"American voters sympathetic to the Tea Party movement reflect four primary cultural and political beliefs more than other voters do: authoritarianism, libertarianism, fear of change, and negative attitudes toward immigrants and immigration," a statement accompanying the report reads, as the findings themselves point out a few disconnects between the what self-described members of the Tea Party say and their actual policy stances.
The report quotes one Tea Party activist as saying, "We don't want the big government that's taking over everything we worked so hard for...the government's becoming too powerful... we want to take back what our Constitution said. You read the Constitution. Those values - that's what we stand for," but that sentiment is not reflected in the polling data from the surveys. From the report:
In our follow-up poll, 84% of those positive towards the TPM [Tea Party members] said the Constitution should be interpreted "as the Founders intended," compared to only 34% of other respondents. Other respondents were also three times more likely not to have an opinion on the issue, highlighting the salience of the question for TPM supporters. Support for Constitutional principles is not absolute. TPM supporters were twice as likely than others to favor a constitutional amendment banning flag burning; many also support efforts to overturn citizenship as defined by the Fourteenth Amendment. That TPM supporters simultaneously want to honor the founders' Constitution and alter that same document highlights the political flexibility of the cultural symbols they draw on.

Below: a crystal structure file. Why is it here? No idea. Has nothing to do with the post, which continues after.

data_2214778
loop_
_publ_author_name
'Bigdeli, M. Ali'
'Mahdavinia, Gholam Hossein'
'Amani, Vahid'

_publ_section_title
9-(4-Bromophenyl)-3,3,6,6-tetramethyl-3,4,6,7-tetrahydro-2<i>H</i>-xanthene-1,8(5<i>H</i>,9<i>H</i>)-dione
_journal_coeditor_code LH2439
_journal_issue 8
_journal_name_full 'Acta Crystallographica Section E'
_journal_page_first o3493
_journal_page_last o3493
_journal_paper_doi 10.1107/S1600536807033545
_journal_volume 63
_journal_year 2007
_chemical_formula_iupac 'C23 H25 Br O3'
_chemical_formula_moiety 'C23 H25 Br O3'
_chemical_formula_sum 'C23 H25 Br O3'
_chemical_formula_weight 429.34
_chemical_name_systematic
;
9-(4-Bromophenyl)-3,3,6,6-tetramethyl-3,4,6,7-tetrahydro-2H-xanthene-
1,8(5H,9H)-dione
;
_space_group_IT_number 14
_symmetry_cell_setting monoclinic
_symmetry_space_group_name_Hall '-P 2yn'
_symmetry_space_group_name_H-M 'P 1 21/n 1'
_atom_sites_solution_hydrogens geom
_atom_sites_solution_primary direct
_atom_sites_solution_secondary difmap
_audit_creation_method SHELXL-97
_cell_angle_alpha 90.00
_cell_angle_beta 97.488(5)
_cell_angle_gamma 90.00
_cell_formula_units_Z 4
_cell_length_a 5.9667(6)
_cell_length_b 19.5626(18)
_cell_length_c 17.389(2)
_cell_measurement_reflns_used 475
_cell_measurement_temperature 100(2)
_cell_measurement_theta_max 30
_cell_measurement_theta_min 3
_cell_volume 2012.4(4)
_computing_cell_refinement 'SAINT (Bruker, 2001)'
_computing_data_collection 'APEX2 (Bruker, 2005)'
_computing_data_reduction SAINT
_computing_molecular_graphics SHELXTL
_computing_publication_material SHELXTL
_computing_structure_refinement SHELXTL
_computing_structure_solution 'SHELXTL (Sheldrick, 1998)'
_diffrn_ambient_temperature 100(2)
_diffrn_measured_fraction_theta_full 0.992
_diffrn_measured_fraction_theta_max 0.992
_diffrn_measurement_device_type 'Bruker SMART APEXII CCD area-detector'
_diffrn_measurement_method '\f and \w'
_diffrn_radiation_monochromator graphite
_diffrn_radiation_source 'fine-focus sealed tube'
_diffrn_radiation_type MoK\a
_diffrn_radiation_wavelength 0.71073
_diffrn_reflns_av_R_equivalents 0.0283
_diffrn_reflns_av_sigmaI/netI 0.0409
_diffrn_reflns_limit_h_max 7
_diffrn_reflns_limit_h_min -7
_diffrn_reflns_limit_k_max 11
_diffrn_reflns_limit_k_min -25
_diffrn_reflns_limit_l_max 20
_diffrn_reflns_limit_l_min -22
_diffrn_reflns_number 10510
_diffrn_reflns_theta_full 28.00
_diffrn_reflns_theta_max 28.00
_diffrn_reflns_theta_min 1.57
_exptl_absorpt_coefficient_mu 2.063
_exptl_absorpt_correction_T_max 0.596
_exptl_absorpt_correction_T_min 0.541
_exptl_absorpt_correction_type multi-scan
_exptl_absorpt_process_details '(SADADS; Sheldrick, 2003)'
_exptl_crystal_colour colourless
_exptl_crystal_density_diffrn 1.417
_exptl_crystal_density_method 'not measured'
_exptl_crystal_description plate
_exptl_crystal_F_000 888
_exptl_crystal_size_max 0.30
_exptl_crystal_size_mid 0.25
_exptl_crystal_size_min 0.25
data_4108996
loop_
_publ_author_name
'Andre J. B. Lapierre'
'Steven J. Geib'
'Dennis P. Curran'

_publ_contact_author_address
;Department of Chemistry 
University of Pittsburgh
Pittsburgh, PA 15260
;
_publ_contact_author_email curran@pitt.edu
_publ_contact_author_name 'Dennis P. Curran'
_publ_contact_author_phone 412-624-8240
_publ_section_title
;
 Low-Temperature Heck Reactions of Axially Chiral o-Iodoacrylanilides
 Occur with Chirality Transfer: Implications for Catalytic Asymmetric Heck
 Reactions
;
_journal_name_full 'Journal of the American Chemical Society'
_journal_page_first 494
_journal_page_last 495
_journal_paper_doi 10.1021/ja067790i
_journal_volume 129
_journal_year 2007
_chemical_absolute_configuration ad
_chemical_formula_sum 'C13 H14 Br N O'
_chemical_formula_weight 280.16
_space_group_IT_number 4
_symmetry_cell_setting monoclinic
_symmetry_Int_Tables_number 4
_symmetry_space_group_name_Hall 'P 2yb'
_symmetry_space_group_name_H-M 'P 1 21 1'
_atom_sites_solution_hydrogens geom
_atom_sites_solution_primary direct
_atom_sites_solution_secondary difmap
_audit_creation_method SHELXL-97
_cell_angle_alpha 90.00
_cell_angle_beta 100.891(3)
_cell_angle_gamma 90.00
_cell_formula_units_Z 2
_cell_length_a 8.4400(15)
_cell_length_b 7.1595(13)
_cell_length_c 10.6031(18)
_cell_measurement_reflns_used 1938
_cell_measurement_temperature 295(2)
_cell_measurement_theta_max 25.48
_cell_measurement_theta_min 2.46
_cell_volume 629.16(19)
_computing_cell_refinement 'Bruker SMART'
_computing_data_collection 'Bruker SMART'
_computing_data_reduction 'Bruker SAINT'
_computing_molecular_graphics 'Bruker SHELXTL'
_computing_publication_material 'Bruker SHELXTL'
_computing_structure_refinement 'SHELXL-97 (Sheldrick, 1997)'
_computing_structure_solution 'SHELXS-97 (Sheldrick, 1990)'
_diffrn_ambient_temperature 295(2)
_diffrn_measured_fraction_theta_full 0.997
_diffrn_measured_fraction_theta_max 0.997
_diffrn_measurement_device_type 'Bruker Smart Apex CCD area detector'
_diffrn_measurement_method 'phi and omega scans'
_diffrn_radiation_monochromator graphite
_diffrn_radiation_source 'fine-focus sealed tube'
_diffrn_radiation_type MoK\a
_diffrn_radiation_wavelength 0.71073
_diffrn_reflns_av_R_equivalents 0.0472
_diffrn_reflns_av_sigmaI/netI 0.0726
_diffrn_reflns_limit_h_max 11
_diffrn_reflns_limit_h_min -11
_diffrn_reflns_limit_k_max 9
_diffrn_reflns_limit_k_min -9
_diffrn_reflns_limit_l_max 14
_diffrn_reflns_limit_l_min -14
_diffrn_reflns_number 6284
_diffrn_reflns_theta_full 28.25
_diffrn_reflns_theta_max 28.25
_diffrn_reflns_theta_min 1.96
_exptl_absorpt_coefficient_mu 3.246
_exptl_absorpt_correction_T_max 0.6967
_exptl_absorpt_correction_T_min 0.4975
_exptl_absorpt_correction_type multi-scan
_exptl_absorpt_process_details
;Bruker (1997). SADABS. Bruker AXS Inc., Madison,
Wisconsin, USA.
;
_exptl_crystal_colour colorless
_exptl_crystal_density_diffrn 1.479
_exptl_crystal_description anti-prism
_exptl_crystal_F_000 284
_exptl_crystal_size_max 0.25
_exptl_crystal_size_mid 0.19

The TPM supporters' inconsistent views of the Constitution suggests that their nostalgic embrace of the document is animated more by a network of cultural associations than a thorough commitment to the original text. In fact, such inconsistencies around policy, whether on the right or left, highlight what many sociologists see as the growing importance of culture in political life. The Constitution - and Tea Party more generally - take on heightened symbolic value and come to represent a 'way of life' or a "world view" rather than a specific set of laws or policy positions.
Read the whole study here.
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